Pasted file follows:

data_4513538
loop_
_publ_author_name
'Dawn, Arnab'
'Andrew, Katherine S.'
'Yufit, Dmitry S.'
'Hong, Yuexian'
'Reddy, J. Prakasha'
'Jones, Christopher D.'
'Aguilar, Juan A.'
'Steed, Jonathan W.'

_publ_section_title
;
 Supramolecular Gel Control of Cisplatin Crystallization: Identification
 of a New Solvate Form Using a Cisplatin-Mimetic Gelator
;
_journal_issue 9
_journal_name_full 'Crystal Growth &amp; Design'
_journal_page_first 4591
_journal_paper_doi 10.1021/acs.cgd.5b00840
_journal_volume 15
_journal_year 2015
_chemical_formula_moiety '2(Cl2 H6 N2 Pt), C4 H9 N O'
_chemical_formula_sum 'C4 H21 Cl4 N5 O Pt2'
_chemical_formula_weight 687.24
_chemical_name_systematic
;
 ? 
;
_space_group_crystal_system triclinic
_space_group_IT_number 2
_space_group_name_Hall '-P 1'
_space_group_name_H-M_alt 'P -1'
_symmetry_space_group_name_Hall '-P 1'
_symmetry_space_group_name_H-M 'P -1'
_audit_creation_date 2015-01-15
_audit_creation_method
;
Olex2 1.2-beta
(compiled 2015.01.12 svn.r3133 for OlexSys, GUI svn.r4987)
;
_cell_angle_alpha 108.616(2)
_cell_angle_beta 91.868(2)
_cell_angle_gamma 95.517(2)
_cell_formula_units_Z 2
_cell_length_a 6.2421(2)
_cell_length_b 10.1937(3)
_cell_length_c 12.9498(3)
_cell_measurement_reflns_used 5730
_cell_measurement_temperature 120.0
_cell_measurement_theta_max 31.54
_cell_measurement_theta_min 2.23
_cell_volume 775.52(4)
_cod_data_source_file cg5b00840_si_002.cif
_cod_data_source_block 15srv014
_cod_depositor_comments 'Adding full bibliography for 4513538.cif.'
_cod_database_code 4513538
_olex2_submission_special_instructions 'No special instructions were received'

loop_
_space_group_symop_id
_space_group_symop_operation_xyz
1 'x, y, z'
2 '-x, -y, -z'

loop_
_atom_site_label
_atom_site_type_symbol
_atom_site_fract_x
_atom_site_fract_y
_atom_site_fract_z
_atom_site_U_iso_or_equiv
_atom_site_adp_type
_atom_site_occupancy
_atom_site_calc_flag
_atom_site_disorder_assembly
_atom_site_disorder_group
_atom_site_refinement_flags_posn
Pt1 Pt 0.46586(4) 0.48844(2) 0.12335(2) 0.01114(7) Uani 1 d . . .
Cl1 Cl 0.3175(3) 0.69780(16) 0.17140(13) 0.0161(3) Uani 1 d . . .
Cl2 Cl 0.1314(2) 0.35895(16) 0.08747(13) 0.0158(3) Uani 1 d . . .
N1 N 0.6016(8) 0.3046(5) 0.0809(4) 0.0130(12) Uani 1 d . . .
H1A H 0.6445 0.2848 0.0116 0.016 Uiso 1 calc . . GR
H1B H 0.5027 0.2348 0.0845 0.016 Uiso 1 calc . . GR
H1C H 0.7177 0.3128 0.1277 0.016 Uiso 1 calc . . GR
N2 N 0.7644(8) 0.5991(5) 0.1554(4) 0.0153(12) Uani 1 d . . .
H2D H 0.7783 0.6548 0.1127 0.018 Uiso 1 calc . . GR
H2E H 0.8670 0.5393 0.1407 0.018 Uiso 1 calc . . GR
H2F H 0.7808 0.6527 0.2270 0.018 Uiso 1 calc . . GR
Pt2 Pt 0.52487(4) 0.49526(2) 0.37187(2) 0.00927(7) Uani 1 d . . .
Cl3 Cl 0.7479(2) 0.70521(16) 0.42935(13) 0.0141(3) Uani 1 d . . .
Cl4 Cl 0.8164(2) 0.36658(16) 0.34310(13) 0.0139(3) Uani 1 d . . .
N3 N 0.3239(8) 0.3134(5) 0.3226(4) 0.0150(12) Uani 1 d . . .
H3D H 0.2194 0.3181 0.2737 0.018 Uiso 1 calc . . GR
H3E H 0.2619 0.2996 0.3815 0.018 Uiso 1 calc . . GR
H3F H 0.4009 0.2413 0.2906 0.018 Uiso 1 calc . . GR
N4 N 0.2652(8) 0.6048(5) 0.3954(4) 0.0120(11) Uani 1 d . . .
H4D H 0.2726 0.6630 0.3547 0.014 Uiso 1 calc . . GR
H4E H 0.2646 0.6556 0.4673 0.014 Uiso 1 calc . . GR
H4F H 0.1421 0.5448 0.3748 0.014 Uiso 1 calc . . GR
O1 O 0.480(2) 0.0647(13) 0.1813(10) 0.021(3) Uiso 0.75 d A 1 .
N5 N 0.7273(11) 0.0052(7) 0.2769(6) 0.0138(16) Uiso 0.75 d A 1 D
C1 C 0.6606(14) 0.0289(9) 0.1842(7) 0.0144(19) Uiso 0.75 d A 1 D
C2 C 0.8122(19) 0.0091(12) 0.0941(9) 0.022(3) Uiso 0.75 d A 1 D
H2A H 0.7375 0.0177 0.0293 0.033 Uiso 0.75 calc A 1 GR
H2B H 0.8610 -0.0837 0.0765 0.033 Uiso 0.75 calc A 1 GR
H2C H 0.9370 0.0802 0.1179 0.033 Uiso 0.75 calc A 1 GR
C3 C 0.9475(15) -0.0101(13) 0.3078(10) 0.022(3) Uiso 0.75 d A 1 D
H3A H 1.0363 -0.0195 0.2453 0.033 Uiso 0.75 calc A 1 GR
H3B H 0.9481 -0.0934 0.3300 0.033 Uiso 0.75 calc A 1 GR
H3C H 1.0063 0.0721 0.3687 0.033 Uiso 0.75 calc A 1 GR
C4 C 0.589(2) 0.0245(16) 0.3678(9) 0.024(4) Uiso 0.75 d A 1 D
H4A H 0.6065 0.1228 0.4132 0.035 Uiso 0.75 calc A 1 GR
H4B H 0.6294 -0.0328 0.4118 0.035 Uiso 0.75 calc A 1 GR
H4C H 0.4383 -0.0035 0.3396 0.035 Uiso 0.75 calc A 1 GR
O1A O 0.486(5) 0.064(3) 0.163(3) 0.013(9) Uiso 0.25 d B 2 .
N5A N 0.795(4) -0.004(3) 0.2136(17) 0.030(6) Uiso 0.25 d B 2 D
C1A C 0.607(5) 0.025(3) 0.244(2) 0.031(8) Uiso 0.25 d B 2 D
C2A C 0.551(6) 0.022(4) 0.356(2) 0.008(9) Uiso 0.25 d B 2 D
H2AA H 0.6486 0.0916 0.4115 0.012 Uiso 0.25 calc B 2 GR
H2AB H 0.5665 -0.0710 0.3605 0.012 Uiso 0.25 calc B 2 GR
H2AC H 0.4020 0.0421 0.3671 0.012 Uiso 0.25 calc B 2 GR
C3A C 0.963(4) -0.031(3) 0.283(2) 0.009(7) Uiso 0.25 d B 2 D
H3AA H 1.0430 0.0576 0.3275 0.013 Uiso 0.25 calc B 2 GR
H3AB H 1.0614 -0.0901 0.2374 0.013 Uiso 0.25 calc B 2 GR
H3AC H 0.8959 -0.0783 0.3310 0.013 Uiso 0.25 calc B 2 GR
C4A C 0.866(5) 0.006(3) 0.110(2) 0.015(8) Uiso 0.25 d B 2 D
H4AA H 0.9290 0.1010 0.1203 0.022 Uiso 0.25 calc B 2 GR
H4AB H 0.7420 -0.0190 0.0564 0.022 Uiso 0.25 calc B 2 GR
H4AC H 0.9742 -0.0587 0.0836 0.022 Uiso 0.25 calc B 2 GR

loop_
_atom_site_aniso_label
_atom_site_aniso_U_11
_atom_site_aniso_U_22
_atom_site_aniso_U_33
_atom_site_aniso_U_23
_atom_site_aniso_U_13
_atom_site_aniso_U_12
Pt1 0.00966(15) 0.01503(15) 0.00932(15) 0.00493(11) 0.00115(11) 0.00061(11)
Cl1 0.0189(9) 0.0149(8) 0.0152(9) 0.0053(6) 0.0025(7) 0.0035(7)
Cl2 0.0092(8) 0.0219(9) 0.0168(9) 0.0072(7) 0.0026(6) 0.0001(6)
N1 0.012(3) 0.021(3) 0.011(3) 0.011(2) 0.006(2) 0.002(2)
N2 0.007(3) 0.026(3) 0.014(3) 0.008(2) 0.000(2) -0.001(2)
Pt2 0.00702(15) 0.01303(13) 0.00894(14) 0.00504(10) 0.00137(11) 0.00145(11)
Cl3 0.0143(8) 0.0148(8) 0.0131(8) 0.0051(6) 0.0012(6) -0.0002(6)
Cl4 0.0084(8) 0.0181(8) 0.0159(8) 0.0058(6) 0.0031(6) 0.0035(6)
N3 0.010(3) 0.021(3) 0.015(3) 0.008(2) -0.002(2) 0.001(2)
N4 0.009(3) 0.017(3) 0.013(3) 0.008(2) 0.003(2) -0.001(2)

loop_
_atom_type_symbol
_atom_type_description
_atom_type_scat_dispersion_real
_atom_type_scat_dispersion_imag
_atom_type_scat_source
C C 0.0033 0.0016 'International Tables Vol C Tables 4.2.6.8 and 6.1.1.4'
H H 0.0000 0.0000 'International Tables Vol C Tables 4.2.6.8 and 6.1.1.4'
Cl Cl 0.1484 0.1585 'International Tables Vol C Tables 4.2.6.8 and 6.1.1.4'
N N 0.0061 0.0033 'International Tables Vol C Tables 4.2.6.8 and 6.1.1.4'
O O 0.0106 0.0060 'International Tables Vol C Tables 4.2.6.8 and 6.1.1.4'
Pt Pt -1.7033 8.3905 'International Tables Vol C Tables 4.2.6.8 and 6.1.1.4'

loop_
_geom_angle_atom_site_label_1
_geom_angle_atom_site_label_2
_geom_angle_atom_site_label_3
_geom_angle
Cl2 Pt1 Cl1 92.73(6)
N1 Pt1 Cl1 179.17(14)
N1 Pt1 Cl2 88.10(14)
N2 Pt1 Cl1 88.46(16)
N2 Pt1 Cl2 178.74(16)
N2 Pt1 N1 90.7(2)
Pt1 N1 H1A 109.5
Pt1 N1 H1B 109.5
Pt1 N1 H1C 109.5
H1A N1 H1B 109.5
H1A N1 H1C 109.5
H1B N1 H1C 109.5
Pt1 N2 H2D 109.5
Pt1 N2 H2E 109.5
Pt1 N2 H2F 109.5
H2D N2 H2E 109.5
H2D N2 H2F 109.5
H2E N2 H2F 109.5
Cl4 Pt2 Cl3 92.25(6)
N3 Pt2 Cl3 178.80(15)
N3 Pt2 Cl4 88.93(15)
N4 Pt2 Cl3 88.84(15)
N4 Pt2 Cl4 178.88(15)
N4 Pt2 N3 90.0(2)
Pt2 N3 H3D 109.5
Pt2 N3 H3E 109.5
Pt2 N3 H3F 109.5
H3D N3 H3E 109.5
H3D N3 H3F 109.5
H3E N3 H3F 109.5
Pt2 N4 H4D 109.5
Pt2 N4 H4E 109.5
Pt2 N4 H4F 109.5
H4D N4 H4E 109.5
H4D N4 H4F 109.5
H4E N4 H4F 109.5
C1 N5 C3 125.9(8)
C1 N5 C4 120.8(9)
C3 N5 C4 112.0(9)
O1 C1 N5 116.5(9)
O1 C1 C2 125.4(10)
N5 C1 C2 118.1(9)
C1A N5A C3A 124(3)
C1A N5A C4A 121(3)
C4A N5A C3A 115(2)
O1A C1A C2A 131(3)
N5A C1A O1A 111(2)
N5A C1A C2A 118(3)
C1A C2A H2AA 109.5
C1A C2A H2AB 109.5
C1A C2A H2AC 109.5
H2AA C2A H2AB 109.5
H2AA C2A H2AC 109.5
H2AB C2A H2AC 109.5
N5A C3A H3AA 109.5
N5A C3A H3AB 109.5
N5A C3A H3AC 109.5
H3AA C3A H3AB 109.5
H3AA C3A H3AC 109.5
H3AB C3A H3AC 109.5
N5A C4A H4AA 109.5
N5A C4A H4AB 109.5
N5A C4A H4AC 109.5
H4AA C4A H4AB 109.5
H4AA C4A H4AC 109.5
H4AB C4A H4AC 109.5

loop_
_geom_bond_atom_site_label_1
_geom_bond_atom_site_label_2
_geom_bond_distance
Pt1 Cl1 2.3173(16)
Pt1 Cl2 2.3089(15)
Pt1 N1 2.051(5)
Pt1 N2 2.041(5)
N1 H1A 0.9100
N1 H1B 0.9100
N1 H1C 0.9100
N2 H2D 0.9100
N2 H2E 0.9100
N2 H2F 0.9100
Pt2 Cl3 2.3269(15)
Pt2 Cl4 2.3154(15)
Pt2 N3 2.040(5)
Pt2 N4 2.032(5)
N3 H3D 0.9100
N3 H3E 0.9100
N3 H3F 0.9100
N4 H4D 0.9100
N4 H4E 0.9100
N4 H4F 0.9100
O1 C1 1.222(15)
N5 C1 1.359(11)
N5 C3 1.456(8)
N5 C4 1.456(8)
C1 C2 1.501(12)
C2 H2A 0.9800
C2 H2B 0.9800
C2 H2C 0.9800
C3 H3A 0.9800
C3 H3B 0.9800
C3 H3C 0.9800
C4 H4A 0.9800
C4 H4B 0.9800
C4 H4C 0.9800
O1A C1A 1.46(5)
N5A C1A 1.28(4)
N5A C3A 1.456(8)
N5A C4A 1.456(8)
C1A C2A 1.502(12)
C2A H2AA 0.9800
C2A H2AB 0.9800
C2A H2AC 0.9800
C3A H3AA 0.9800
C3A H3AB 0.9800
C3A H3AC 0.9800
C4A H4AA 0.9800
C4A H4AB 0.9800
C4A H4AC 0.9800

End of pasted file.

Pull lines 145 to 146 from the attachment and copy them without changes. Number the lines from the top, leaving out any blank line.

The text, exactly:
N3 0.010(3) 0.021(3) 0.015(3) 0.008(2) -0.002(2) 0.001(2)
N4 0.009(3) 0.017(3) 0.013(3) 0.008(2) 0.003(2) -0.001(2)